Iraq had a small but growing navy that was designed primarily for river and coastal defense. A once larger naval force was completely paralyzed by Iranian superiority at sea during the Iran-Iraq War and was virtually destroyed during the Persian Gulf War. New ships purchased abroad never arrived owing to the UN embargo, under which Iraq was not allowed to rebuild naval forces. The Iraqi air force was formerly large and well-equipped, but roughly half of its combat aircraft either were destroyed or were flown into hiding (many to Iran, which has since refused to return them) during the Persian Gulf War. Half of Iraq’s remaining aircraft were rendered inoperable owing to poor maintenance and a lack of spare components during the 1990s. However, Iraq devoted significant resources to air defense.
Under Ṣaddām Ḥussein, major military programs centred on stockpiling chemical and biological weapons, developing a nuclear weapons program (or obtaining completed nuclear weapons), and creating a missile system capable of delivering chemical, biological, and nuclear warheads a distance of 600 to 800 miles (950 to 1,300 km). After the Persian Gulf War, the international community attempted to compel Iraq to stop developing such weapons, and reports that the country continued to stockpile those weapons and obtain associated matériel and technology served as the casus belli for the Iraq War. After the overthrow of the Ba’thists, members of paramilitary groups fled into hiding, and the CPA disbanded the armed forces. A new army of much smaller dimensions was recruited soon after.
- Health and welfare
Between 1958 and 1991 health care was free, welfare services were expanded, and considerable sums were invested in housing for the poor and for improvements to domestic water and electrical services. Almost all medical facilities were controlled by the government, and most physicians were (and still are) employed by the Ministry of Health. Shortages of medical personnel were felt only in rural areas. Cities and towns had good hospitals, and clinics and dispensaries served most rural areas. Still, Iraq had a high incidence of infectious diseases such as malaria and typhoid, caused by rural water supplies contaminated largely by periodic flooding. Substantial progress, however, was made in controlling malaria.
The Persian Gulf War greatly damaged components of the infrastructure, which had the immediate effect of higher rates of mortality and increased instances of malnutrition (especially among young children). However, by 1997 overall levels of health care had begun to increase as the oil-for-food program began to generate revenue for food and medicine. By the early 21st century, medical care, though no longer free, was still affordable for most citizens and was much more readily available than it had been since the start of the embargo. Shortages remained, especially of medicine, potable water, and trained medical staff. There is a severe shortage of physicians—as many as half of all physicians in Iraq left the country after 2003, and most have not returned.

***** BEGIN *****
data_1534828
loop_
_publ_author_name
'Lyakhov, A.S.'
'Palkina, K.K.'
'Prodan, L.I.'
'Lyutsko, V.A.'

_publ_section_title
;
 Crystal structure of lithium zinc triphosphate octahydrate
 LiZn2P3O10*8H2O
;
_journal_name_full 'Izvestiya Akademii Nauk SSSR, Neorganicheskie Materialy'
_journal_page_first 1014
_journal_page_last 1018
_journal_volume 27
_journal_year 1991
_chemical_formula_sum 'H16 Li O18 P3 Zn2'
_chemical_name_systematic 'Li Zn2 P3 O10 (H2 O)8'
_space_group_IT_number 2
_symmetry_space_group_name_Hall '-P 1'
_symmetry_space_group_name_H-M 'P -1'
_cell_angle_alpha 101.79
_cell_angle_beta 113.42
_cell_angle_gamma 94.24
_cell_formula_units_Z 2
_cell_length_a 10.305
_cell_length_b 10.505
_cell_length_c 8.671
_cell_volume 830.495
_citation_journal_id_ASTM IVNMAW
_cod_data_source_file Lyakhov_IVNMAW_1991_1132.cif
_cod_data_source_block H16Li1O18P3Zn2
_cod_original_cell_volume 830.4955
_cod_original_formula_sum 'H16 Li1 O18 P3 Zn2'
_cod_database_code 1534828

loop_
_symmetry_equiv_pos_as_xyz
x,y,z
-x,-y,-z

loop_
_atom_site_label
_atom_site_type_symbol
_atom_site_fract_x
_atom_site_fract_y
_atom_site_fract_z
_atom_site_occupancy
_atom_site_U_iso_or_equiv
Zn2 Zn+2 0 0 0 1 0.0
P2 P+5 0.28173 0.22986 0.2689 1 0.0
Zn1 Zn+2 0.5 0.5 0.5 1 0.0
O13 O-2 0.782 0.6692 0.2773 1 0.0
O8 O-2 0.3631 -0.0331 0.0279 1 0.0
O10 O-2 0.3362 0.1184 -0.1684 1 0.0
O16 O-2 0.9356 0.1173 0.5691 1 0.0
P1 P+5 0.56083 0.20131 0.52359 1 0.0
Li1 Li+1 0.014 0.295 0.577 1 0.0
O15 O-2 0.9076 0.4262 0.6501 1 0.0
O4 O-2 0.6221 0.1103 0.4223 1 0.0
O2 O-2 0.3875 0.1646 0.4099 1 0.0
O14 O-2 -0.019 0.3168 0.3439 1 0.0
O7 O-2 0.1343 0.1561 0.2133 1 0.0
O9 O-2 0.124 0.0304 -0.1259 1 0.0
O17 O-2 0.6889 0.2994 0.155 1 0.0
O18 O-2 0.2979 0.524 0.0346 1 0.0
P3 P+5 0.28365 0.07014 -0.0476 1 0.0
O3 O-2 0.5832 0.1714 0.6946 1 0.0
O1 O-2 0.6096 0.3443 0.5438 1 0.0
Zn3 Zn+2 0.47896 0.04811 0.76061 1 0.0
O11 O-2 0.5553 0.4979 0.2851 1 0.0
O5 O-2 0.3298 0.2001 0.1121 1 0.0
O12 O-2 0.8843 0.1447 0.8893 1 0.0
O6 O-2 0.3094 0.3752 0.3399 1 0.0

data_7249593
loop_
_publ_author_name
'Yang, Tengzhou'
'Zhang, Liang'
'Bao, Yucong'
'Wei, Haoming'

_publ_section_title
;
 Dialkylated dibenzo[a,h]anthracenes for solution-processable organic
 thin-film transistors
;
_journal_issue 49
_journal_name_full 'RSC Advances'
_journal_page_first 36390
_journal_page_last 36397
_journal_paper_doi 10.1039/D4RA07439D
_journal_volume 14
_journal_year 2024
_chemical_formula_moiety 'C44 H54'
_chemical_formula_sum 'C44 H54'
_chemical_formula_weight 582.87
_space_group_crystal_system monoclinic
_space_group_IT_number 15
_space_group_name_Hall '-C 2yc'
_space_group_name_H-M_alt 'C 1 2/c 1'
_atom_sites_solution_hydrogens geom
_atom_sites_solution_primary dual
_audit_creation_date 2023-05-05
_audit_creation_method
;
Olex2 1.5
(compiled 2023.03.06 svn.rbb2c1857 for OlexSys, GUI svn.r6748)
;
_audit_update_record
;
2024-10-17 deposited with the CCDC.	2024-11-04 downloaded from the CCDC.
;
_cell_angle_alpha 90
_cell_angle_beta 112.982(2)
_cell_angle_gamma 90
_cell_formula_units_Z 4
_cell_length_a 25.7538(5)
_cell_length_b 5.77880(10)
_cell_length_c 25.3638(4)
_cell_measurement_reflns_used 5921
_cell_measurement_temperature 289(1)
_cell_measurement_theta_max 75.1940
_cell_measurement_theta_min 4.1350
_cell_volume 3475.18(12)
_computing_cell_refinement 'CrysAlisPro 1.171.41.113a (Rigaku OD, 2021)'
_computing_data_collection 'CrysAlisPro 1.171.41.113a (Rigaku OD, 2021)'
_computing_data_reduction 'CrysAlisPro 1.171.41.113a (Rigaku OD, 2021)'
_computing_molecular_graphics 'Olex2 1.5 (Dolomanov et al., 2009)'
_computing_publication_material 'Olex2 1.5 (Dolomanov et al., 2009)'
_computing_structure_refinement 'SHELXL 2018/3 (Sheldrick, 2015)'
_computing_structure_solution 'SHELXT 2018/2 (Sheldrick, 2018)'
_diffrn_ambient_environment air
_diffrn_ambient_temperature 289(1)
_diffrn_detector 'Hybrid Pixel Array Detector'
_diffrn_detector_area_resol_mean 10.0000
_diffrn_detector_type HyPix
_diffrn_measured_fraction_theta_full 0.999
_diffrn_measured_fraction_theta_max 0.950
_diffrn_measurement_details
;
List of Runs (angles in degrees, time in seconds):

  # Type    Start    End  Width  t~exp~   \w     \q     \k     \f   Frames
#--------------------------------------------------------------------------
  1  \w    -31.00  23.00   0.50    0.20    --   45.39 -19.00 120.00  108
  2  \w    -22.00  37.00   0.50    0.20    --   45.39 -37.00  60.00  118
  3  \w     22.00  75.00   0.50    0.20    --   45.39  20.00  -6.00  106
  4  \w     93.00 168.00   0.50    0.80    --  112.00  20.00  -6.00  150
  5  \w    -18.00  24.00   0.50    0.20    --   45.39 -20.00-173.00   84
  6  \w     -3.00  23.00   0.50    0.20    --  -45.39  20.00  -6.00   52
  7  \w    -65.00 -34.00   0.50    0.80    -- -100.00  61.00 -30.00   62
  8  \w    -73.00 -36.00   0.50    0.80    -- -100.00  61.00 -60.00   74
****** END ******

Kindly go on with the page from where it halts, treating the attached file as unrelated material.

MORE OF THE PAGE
Health care in most parts of the Kurdish Autonomous Region actually improved during the 1990s, and child mortality fell significantly. Malnutrition was much less common than in the remainder of Iraq, and by the 21st century potable water was available to four-fifths of the rural population (up from three-fifths in the mid-1990s). After 2003 the health care system relied heavily on donations from abroad and the efforts of international aid organizations.
The availability of adequate housing remained a problem in Iraq at the beginning of the 21st century. This was partly attributable to the major demographic shifts that had occurred in preceding decades, with large numbers of Shīʿites fleeing the south to overcrowded Baghdad and large groups of Kurds, Turkmens, and Assyrians being displaced by government policy in the north. Access to adequate water, electricity, and sanitation remained a problem both for new housing constructions and for existing residences. Many new immigrants to the city have been forced to reside in urban slums lacking all modern conveniences, and internally displaced persons in the north have had to live for times in tents, shantytowns, and other temporary residences.